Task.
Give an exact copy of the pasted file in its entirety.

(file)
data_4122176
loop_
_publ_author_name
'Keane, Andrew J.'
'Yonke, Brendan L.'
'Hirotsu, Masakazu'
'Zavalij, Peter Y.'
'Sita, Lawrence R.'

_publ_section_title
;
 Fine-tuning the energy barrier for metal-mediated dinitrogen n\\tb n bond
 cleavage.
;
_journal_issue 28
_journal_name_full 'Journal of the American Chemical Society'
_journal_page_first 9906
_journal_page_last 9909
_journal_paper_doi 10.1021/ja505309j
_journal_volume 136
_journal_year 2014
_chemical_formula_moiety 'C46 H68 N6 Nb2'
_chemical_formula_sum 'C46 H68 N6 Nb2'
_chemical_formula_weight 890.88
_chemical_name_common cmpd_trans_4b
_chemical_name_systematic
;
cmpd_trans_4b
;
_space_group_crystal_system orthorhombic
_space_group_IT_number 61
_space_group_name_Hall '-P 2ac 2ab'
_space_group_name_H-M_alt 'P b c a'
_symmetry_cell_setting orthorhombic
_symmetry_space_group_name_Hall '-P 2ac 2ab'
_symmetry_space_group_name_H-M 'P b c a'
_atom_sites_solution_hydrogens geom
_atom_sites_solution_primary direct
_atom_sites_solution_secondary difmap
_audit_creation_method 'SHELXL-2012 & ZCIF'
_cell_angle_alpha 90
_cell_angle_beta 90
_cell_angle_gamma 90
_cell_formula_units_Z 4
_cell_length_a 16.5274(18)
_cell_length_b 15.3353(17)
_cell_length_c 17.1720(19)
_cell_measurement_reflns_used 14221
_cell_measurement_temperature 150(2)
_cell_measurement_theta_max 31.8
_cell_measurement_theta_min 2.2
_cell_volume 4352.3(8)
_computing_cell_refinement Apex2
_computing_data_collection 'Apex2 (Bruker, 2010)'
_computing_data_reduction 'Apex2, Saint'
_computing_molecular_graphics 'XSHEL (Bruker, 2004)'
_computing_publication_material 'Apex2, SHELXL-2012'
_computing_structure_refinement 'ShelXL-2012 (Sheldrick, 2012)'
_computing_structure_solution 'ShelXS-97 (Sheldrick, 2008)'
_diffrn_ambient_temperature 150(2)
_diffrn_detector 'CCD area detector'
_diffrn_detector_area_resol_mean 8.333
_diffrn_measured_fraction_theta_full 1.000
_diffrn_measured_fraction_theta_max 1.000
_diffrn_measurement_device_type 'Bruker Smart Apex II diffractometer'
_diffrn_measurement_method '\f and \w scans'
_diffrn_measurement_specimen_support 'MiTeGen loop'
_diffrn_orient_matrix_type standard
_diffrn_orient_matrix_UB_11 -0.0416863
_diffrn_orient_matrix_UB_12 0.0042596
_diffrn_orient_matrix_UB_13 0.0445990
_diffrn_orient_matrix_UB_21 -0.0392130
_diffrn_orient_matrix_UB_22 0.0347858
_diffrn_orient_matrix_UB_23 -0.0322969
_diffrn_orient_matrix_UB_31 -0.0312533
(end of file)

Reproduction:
data_4122176
loop_
_publ_author_name
'Keane, Andrew J.'
'Yonke, Brendan L.'
'Hirotsu, Masakazu'
'Zavalij, Peter Y.'
'Sita, Lawrence R.'

_publ_section_title
;
 Fine-tuning the energy barrier for metal-mediated dinitrogen n\\tb n bond
 cleavage.
;
_journal_issue 28
_journal_name_full 'Journal of the American Chemical Society'
_journal_page_first 9906
_journal_page_last 9909
_journal_paper_doi 10.1021/ja505309j
_journal_volume 136
_journal_year 2014
_chemical_formula_moiety 'C46 H68 N6 Nb2'
_chemical_formula_sum 'C46 H68 N6 Nb2'
_chemical_formula_weight 890.88
_chemical_name_common cmpd_trans_4b
_chemical_name_systematic
;
cmpd_trans_4b
;
_space_group_crystal_system orthorhombic
_space_group_IT_number 61
_space_group_name_Hall '-P 2ac 2ab'
_space_group_name_H-M_alt 'P b c a'
_symmetry_cell_setting orthorhombic
_symmetry_space_group_name_Hall '-P 2ac 2ab'
_symmetry_space_group_name_H-M 'P b c a'
_atom_sites_solution_hydrogens geom
_atom_sites_solution_primary direct
_atom_sites_solution_secondary difmap
_audit_creation_method 'SHELXL-2012 & ZCIF'
_cell_angle_alpha 90
_cell_angle_beta 90
_cell_angle_gamma 90
_cell_formula_units_Z 4
_cell_length_a 16.5274(18)
_cell_length_b 15.3353(17)
_cell_length_c 17.1720(19)
_cell_measurement_reflns_used 14221
_cell_measurement_temperature 150(2)
_cell_measurement_theta_max 31.8
_cell_measurement_theta_min 2.2
_cell_volume 4352.3(8)
_computing_cell_refinement Apex2
_computing_data_collection 'Apex2 (Bruker, 2010)'
_computing_data_reduction 'Apex2, Saint'
_computing_molecular_graphics 'XSHEL (Bruker, 2004)'
_computing_publication_material 'Apex2, SHELXL-2012'
_computing_structure_refinement 'ShelXL-2012 (Sheldrick, 2012)'
_computing_structure_solution 'ShelXS-97 (Sheldrick, 2008)'
_diffrn_ambient_temperature 150(2)
_diffrn_detector 'CCD area detector'
_diffrn_detector_area_resol_mean 8.333
_diffrn_measured_fraction_theta_full 1.000
_diffrn_measured_fraction_theta_max 1.000
_diffrn_measurement_device_type 'Bruker Smart Apex II diffractometer'
_diffrn_measurement_method '\f and \w scans'
_diffrn_measurement_specimen_support 'MiTeGen loop'
_diffrn_orient_matrix_type standard
_diffrn_orient_matrix_UB_11 -0.0416863
_diffrn_orient_matrix_UB_12 0.0042596
_diffrn_orient_matrix_UB_13 0.0445990
_diffrn_orient_matrix_UB_21 -0.0392130
_diffrn_orient_matrix_UB_22 0.0347858
_diffrn_orient_matrix_UB_23 -0.0322969
_diffrn_orient_matrix_UB_31 -0.0312533